While the Kenai Peninsula Borough survived the Nov. 30, 7.0 earthquake and subsequent aftershocks in rosy condition compared to Anchorage and areas of the Matanuska-Susitna Borough, it didn’t escape unscathed. Damage reports are still coming in and the repair bills are adding up.
The borough assembly will see an ordinance at its meeting Tuesday asking to appropriate $450,000 to cover repair and inspection costs already incurred and more yet to come.
“The borough, in the immediate aftermath of the earthquake, did a rapid assessment to ensure that the buildings were safe," said Dan Nelson, manager of the borough’s Office of Emergency Management. "We went back and did a little bit more detailed structural analysis. So what we’ve been finding is there are some facilities — a couple of our schools and some of our general government facilities — that have damage, but we just believe that there may be more underlying damage or other additional specialists, perhaps engineers or subject matter specialists, might be required to help us get a good handle on that.”
Nelson said the money will be used to reimburse departments and service areas that paid for repairs out of their regular budgets and for additional anticipated costs.
So far, Maintenance, Purchasing and Contracting, Roads, the Office of Emergency Management, Solid Waste, North Peninsula Recreation, Nikiski Fire, Central Emergency Services, Kachemak Emergency Services and Central Peninsula Hospital Service Area have had damages from the earthquake, but nothing major.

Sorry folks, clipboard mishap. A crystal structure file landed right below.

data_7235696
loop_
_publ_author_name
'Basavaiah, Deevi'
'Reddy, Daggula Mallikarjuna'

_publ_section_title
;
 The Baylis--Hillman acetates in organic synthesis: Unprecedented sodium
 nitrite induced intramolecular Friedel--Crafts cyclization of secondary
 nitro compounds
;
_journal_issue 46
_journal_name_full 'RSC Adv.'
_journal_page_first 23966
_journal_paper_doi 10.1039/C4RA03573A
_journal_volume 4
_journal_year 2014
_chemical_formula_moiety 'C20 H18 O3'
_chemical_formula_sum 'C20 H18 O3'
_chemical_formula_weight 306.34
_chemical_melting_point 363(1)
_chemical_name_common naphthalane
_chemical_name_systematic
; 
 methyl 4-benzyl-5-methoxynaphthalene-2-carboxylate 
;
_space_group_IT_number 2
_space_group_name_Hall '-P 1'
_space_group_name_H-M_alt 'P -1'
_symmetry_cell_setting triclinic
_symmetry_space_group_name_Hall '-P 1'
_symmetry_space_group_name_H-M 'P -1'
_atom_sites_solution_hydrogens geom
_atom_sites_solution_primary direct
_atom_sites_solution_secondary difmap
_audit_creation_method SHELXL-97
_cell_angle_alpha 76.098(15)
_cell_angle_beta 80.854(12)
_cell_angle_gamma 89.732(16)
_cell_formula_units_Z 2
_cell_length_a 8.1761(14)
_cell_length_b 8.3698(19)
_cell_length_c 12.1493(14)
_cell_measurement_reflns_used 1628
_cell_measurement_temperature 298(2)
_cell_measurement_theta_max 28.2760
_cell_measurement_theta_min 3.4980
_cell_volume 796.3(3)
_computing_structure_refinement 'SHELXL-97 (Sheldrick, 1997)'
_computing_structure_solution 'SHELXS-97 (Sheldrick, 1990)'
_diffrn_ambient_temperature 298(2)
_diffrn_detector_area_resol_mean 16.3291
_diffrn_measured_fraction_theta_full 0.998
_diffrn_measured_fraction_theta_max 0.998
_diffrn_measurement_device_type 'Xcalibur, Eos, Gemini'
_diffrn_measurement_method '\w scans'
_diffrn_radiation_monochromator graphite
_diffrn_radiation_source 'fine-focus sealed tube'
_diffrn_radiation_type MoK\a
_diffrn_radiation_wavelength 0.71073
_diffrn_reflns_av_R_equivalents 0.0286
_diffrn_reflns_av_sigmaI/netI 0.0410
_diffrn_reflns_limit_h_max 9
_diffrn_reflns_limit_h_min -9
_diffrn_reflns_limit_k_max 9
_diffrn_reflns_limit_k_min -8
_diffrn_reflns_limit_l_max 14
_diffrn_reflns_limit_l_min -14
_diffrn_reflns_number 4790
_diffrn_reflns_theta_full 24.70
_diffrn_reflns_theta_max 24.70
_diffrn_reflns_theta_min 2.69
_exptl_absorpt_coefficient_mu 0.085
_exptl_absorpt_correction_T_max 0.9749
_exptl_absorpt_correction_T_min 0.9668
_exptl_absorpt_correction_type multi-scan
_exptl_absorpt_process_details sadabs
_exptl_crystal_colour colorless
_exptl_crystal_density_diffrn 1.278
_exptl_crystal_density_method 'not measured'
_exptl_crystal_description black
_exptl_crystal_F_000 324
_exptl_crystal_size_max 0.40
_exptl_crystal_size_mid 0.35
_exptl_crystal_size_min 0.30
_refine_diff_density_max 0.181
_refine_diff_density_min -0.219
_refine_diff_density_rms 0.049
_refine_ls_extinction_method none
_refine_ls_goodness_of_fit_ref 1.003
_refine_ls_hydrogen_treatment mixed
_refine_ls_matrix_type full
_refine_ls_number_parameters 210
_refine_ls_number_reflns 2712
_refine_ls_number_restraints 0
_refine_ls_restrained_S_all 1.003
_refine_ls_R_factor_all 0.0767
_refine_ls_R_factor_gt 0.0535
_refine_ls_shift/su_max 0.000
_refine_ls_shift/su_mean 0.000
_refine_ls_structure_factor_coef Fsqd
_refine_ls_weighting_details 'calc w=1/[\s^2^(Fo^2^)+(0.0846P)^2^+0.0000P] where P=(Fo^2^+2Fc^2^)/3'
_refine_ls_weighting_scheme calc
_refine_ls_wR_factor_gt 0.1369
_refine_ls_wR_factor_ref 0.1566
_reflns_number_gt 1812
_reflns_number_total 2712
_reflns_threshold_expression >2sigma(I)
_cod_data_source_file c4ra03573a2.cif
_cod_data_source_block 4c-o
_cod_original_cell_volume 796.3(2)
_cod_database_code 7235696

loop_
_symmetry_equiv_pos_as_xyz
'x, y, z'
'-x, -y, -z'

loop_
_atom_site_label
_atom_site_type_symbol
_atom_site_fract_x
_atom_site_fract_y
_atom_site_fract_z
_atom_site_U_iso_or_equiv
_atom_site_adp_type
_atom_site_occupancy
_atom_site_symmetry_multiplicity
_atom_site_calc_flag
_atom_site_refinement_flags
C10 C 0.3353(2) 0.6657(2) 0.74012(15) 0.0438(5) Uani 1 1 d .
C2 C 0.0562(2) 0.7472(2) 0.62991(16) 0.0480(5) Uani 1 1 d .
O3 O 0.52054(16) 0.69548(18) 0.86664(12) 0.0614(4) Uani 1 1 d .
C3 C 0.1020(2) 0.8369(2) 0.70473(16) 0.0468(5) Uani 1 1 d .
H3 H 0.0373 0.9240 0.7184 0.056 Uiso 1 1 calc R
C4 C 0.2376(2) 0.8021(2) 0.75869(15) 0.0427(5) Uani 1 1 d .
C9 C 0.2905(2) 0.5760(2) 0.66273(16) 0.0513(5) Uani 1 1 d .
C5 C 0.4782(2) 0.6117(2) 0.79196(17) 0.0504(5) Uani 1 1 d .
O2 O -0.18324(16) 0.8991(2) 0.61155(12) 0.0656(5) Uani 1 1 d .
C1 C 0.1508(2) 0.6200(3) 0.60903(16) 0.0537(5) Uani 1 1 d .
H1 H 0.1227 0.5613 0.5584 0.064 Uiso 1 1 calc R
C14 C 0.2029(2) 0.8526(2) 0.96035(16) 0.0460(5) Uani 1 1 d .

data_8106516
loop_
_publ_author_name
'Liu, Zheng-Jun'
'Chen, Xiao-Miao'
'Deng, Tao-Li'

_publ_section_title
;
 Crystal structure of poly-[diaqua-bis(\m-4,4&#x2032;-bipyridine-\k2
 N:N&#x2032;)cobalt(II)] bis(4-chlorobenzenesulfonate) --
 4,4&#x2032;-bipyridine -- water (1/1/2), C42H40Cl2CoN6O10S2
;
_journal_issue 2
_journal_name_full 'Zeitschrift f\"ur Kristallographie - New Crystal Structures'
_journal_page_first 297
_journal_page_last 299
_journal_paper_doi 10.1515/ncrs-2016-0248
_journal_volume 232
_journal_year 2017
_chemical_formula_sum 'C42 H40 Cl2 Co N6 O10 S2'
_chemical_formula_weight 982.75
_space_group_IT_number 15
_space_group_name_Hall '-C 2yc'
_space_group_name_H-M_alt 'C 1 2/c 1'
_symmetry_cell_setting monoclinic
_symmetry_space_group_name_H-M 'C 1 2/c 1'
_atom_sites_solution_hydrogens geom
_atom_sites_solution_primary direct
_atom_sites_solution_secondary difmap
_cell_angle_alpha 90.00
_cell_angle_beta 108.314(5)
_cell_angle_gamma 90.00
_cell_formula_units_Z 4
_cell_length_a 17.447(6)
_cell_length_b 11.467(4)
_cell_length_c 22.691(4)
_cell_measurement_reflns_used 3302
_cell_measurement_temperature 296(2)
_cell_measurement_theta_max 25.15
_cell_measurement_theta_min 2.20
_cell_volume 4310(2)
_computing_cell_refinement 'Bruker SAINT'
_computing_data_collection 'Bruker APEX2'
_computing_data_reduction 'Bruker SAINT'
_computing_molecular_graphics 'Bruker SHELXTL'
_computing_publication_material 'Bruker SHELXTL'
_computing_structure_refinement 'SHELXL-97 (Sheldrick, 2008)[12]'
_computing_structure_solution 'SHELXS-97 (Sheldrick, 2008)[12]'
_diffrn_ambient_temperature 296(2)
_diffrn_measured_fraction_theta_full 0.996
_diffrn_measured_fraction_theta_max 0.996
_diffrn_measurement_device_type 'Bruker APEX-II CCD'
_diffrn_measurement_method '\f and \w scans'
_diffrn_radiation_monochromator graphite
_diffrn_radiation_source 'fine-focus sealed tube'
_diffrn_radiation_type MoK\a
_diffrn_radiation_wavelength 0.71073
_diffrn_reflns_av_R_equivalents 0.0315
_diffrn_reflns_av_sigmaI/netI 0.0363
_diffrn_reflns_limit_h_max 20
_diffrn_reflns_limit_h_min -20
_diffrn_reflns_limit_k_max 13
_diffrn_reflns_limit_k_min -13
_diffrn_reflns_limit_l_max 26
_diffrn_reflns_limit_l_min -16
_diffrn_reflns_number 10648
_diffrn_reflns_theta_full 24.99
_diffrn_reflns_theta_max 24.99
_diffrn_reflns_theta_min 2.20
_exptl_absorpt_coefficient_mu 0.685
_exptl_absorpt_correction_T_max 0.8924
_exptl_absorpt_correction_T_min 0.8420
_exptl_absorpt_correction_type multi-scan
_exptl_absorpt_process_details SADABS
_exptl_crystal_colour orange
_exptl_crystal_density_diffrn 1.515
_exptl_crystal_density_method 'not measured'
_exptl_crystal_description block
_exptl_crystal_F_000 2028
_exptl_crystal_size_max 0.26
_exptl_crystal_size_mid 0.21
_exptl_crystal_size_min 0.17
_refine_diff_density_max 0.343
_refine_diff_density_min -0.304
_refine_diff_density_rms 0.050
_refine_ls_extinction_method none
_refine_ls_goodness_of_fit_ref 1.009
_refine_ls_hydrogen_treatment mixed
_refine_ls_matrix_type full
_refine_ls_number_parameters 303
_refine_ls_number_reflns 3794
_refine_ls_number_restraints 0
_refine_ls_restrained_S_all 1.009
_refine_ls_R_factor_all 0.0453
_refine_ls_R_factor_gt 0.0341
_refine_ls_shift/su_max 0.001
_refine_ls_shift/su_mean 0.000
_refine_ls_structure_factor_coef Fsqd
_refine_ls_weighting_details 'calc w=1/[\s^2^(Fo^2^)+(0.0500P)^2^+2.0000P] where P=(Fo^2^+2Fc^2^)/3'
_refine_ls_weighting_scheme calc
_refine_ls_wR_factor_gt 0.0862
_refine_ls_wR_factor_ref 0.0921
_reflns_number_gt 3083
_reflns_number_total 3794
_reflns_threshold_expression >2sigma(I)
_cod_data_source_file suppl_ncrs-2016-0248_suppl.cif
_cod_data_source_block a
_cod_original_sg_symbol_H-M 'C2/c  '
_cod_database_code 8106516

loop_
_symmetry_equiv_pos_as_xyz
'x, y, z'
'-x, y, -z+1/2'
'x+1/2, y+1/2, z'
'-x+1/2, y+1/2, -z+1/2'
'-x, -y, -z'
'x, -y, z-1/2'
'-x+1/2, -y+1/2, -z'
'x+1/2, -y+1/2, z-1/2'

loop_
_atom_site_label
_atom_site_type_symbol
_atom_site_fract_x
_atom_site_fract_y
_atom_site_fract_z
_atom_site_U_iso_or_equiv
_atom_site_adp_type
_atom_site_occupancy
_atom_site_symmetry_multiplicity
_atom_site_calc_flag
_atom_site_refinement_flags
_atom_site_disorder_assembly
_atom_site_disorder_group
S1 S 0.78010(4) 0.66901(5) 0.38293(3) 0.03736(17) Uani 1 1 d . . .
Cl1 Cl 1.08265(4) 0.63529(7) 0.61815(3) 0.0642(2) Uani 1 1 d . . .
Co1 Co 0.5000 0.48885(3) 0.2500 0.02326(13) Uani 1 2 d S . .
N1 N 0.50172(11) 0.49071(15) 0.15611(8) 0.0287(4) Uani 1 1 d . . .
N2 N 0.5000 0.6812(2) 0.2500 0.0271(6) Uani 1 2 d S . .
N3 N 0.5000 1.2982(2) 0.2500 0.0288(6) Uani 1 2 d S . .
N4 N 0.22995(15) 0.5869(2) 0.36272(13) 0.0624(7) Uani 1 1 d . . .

At the hospital, the issues were things like broken glass and cracked drywall. Nelson says no medical equipment was damaged. Of the work yet to be done, nothing is expected to close facilities or interrupt services.
“We don’t foresee any immediate impacts to the public. We certainly do see many minor issues that you might notice going through our facilities, like cracks in drywall and other things," Nelson said. "If our building engineers, or some of these folks that we bring in to help us, decide that there might be a more involved inspection, we’ll certainly cross that when the time comes. Of course, if it’s dealing with our schools, we’re going to do our best to schedule that outside of the school year/the school day so the educational activities aren’t affected.”
The borough’s emergency declaration runs through June 7. The borough assembly meets at 6 p.m. Tuesday in assembly chambers in Soldotna, which will be christened the Betty J. Glick Assembly Chambers in a dedication ceremony at 4:45 p.m. As always, the assembly meeting will be broadcast live on KDLL.